By the time I finished my bachelor's degree at Darmstadt University of Applied Sciences, I had already worked as a Junior Gameplay Programmer for Crytek for one year. To stay in contact with both students and the university itself, I approached the professors and offered to give lectures about game development and programming in general (at hda these are called electives).

So far I have offered one such an elective every year, starting in 2019. All of them took place over multiple months and were attended by ~20 students each.

In addition, from time to time I am approached either internally at Crytek or externally by various universities whether I would like to hold a guest lecture about a game-related topic.

Elective WS19/20 - Core Engine & ECS

The first elective I gave was called 'Playtime is over: Game Engine Development using C++'. The title is a bit cheesy, I'll admit.

The goal of the elective was to write a data-oriented ECS based on SFML. While the library is a bit outdated it is easy to set up for multiple platforms and it makes writing a game engine on top of it very comfortable.

Ultimately, the engine supported an entity system, data pools and systems that acted upon these pools.

You can find the final version of the engine here. Please note that this engine was written in collaboration with students to teach both C++ and the inner logic of a game engine. It is neither optimized nor adherent to all professional coding standards (which is totally fine of course since it was written in collaboration with beginners).

Elective WS20/21 - Serialization & Multithreading

The second elective I gave was called 'Game Development and Beyond' and was less about game engine programming in particular and more about topics that from my experience were not talked about often during the Animation & Game programme. We built the features we talked about on top of the engine that was built in my first elective.

This elective was held entirely remotely due to the Covid-19 pandemic and was thus not as interactive as I would have hoped. Still, we made the best of the situation and managed to talk about all topics that we planned to talk about:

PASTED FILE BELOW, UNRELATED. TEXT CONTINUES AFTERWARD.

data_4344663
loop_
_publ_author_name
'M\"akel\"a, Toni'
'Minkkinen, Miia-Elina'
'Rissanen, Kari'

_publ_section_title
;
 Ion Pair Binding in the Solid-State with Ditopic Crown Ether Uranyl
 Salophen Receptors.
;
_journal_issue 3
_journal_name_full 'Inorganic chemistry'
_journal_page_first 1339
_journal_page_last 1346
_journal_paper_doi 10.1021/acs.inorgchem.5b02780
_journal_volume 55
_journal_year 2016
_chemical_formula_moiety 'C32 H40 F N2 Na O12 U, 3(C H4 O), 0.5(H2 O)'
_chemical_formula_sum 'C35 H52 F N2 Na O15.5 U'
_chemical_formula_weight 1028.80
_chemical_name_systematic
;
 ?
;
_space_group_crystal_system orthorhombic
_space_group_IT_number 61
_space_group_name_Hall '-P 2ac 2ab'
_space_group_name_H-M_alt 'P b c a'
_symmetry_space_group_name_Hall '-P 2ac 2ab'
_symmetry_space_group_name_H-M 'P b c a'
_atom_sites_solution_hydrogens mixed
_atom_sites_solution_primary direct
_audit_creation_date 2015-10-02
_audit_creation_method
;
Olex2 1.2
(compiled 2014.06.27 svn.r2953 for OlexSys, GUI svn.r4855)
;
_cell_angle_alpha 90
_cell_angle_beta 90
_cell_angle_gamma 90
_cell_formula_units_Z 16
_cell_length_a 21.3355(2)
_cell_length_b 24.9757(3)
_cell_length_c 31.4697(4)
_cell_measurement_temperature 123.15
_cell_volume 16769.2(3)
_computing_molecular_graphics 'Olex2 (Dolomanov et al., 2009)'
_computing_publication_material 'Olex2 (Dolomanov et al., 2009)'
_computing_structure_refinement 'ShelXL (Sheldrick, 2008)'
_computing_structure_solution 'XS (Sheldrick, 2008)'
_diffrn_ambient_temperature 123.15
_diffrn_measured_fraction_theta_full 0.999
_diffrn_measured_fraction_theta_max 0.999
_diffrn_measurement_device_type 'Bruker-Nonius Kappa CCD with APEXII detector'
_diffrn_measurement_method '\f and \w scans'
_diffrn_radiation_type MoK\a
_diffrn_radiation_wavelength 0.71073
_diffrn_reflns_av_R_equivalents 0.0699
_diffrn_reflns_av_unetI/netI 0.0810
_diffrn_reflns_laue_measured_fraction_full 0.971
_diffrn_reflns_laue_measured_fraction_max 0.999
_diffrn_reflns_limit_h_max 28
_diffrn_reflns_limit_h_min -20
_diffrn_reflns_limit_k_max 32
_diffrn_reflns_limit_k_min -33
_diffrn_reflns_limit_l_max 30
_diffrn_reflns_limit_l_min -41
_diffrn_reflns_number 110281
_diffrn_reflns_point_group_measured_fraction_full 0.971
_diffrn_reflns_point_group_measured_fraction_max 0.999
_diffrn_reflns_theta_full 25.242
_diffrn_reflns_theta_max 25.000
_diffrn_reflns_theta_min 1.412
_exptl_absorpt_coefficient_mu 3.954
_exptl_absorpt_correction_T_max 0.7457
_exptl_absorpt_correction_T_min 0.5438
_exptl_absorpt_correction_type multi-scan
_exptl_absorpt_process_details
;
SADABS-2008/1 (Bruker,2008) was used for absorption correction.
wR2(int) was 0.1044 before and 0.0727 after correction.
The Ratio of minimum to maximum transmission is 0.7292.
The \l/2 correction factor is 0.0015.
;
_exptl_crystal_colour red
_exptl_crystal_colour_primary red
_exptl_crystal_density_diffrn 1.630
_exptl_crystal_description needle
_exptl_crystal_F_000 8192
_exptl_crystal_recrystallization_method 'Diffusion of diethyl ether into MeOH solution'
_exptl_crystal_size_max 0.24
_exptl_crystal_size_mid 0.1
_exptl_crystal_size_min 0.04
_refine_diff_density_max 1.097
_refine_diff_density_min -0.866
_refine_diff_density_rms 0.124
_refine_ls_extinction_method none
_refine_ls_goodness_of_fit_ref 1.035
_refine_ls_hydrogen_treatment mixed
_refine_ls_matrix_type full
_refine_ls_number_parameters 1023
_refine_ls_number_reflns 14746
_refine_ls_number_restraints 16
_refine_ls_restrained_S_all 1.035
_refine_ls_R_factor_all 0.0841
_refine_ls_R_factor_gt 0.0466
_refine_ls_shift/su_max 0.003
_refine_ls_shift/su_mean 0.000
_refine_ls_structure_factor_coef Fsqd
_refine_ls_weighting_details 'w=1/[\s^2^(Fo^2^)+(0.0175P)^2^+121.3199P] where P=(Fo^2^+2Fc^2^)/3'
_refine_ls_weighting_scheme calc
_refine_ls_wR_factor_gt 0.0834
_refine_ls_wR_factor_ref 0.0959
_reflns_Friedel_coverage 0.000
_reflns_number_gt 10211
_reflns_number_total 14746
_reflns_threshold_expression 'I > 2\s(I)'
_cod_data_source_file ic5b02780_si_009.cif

The first topic was serialization of data into files and/or memory. We made use of the JSON library by Niels Lohmann for JSON serialization and tinyxml2 by Lee Thomason for human readable file serialization and wrote our own archiving system that hid the serialization implementation behind an interface but still was able to serialize STL containers and even other serializable objects without the use of an interface class. We talked about the memory layout of objects, how bytes do not have an inherent meaning and how it is up to the programmer how to interpret these bytes.

For the second topic I gave an introduction into multithreading. Since we were still working within the context of a game engine, the first real application of this concept was in the form of a render thread. We created a triple-buffered render data queue and discussed different ways of synchronzing the main and render thread as fast and as sporadically as possible. After this demonstration of a dedicated thread, I introduced the students to std::async as a mean to explain worker threads that handle all kinds of tasks. In the example, we took a flood-fill algorithm used e.g. in tile-based strategy games like Fire Emblem and moved it to a worker thread. Once the task had been completed, we retrieved the calculation result and applied it to the game.